Why I Am Not The Best Youth Pastor For Your Teen

I’d like to confess something to you. It’s a dangerous confession, but one I think you need to hear.  I’m not the best youth pastor for your teenager. That’s right, there is someone much more qualified, better equipped, and who has exceedingly more influence over your teen than me. At this point, some of you are thinking, “Duh, Brandon, I’ve seen you at work and figured that out a long time ago.” First, thanks for the encouragement. Second, let me be clear, I’m not talking about making an upgrade at my position. So who is the mystery person I’m talking about?

Big reveal: you. You are the best youth pastor your kid will ever have. Let me explain by breaking it down numerically. I get your kid for about 48 hours a year, for some of them it will be a little more, some will be alittle less.  Parents, on the other hand, spend thousands of hours a year with their children. Your student will be in our ministry for 6 years, he or she will be in your house for 18.  Your son is not coming back to my house for Thanksgiving after graduation. Your daughter is not calling me for more money. You and your kids are tied together for a lifetime. You, as a parent, have enormous long-term impact on the direction of your kid’s life, much more than any pastor.

Its not just the numbers, either, The Bible actually places the responsibility of discipling the next generation, not on the church (or any religious instituion), but on the family. Deuteronomy 6:5-7 says, “You shall love the Lord your God with all your heart and with all your soul and with all your might. And these words that I command you today shall be on your heart. You shall teach them diligently to your children, and shall talk of them when you sit in your house, and when you walk by the way, and when you lie down, and when you rise.”

Wow! The most influential person in your child’s life is you. Maybe you’ve never thought of yourself as a spiritual leader to your family. Maybe you are more of the ‘drop them off at church and hope something good rubs off on them’ kinda guy. My prayer is that you will embrace your position as your kid’s best youth pastor and lead them well. The good news is that it is never too late to begin spiritually investing in your family.

for His fame,
brandon

Speaking to People Who Aren’t There

One key step to great preaching is knowing your audience. I can’t tell you how many times my Bieber jokes have fallen flat or my application steps were off base, simply because I didn’t think through who my audience was. A few months ago, I filled in on a Sunday morning for our senior pastor. One of our morning services is predominently older church members. My Lord of the Rings illustration, predictably, bombed. Bad idea.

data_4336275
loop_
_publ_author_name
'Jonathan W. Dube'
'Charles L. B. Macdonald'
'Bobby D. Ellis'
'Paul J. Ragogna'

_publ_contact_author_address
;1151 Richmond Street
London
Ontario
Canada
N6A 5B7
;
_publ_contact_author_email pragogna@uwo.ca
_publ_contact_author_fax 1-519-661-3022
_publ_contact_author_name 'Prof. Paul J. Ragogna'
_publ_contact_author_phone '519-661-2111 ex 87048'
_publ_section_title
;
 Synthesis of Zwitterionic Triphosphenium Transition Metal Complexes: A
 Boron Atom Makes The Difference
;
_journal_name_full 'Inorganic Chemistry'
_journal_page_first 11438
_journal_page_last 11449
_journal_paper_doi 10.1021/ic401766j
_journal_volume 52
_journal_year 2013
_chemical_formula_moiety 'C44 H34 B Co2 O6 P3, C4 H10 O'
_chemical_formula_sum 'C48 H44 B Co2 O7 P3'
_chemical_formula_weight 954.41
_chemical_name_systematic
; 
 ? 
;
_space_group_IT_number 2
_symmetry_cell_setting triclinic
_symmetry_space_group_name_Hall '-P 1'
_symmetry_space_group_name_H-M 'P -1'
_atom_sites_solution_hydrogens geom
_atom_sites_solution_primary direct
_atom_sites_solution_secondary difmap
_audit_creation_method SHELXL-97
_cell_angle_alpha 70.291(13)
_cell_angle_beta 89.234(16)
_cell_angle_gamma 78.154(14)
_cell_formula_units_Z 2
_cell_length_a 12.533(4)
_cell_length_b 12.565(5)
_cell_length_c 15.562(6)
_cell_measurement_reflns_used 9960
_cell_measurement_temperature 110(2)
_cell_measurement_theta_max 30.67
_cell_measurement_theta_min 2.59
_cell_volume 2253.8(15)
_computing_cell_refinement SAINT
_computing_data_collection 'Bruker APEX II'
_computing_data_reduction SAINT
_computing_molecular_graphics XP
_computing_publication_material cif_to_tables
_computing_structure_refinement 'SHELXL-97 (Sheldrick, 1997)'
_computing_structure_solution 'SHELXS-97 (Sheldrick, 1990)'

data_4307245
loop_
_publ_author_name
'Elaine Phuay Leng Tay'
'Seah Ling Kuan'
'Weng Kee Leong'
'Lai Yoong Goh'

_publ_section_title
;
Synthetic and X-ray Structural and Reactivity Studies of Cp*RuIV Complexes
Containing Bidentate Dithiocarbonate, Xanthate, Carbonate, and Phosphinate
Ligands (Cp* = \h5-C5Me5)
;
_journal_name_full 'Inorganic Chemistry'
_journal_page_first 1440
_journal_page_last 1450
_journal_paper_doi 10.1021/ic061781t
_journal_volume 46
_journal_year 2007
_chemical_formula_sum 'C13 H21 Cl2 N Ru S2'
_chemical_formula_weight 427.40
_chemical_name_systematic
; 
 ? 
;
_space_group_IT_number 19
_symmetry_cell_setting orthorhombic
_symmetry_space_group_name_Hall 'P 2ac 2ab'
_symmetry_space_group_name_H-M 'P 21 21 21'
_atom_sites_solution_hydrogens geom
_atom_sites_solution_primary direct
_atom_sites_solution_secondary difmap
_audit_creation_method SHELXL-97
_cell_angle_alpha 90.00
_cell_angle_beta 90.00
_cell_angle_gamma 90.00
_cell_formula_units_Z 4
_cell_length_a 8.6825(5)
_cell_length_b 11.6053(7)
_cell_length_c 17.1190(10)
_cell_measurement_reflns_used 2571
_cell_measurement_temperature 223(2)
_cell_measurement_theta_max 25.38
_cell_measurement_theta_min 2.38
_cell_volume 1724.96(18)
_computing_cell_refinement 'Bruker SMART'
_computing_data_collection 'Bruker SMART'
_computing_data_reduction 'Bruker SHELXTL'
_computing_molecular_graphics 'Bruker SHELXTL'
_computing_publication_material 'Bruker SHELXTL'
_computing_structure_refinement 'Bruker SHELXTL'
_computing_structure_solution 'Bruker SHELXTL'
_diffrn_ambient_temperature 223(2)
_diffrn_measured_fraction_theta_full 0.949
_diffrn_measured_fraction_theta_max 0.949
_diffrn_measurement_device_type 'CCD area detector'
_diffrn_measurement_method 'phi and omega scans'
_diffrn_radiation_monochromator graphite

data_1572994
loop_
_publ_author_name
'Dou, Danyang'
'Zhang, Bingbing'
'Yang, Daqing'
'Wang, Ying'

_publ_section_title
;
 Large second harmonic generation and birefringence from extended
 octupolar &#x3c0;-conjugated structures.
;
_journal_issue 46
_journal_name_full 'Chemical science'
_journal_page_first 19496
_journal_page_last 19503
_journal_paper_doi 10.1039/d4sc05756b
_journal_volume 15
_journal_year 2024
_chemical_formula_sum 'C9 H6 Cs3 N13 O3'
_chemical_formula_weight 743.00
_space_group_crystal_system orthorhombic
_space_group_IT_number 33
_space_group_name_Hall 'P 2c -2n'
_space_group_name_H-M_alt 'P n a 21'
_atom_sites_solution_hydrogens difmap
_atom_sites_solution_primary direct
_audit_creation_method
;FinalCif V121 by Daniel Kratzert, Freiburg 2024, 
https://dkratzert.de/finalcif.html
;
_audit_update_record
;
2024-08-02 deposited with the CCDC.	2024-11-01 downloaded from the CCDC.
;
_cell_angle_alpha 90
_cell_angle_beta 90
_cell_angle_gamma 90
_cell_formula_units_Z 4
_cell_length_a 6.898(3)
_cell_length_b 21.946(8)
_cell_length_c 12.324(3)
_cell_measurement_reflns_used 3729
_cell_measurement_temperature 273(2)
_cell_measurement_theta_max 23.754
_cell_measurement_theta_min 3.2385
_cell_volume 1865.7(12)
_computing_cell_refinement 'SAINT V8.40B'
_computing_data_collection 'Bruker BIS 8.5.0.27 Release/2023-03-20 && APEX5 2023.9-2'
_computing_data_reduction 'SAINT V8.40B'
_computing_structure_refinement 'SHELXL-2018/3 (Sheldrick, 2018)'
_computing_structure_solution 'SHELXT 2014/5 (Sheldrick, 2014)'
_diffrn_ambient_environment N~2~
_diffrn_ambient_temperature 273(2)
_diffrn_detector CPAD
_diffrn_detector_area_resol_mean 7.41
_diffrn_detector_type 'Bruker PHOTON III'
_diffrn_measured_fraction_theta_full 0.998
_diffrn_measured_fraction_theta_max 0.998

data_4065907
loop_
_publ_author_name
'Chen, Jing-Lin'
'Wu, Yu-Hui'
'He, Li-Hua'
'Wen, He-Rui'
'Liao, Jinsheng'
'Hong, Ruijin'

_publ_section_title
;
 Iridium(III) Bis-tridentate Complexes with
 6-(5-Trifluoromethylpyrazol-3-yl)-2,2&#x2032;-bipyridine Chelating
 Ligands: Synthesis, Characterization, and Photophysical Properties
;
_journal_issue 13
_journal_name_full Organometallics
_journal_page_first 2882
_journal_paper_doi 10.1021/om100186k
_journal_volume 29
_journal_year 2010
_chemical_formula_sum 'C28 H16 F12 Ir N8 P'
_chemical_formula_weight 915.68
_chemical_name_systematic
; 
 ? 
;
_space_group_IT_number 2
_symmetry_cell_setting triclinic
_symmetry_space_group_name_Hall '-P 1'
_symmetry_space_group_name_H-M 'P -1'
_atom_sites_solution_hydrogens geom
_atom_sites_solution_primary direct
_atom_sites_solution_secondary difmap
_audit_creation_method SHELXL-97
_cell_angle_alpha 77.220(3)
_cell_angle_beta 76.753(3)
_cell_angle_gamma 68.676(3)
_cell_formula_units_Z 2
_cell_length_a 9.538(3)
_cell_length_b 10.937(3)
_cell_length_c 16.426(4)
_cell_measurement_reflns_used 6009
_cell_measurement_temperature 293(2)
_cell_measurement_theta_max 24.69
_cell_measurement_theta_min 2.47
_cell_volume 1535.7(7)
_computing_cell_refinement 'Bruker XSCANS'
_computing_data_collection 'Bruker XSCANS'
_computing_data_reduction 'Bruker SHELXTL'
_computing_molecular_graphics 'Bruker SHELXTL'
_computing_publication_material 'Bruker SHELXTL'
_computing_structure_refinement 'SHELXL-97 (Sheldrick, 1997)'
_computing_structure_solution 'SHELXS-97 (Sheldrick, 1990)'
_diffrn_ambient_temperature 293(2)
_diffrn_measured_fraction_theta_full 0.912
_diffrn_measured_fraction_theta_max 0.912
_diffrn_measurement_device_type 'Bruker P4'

Lately, I’ve been thinking about how to speak not just to my audience, but to the audience I want to have. In other words, speak to people who aren’t actually present in the room. I know, weird, right? But here is why, as a student pastor, I think this is extremely important.
I want to set an environment that is conducive to my students bringing friends. I want my students to leave thinking, “I need to get my lost friend here, because that message would have been perfect for him.” But if my students don’t think that my messages will apply to their friends who don’t know Jesus, then they won’t have much incentive to bring them. They’ll leave thinking, “My friend wouldn’t get this at all… it must not be for her.”
Here is the thing, often the environment will trump the message. I could speak every week about my students bringing other students, but if my students think their friend will be embarrassed by what I talk about then they aren’t going to bring them.  If they think that their friend won’t connect with the message, they won’t bring them. Or worse, they might never even think about bringing their friends simply because the environment doesn’t facilitate it. Think about taking a vegetarian on a date to Outback. Who would bring a vegetarian to Outback? Exactly, why? Because the those two things don’t fit together.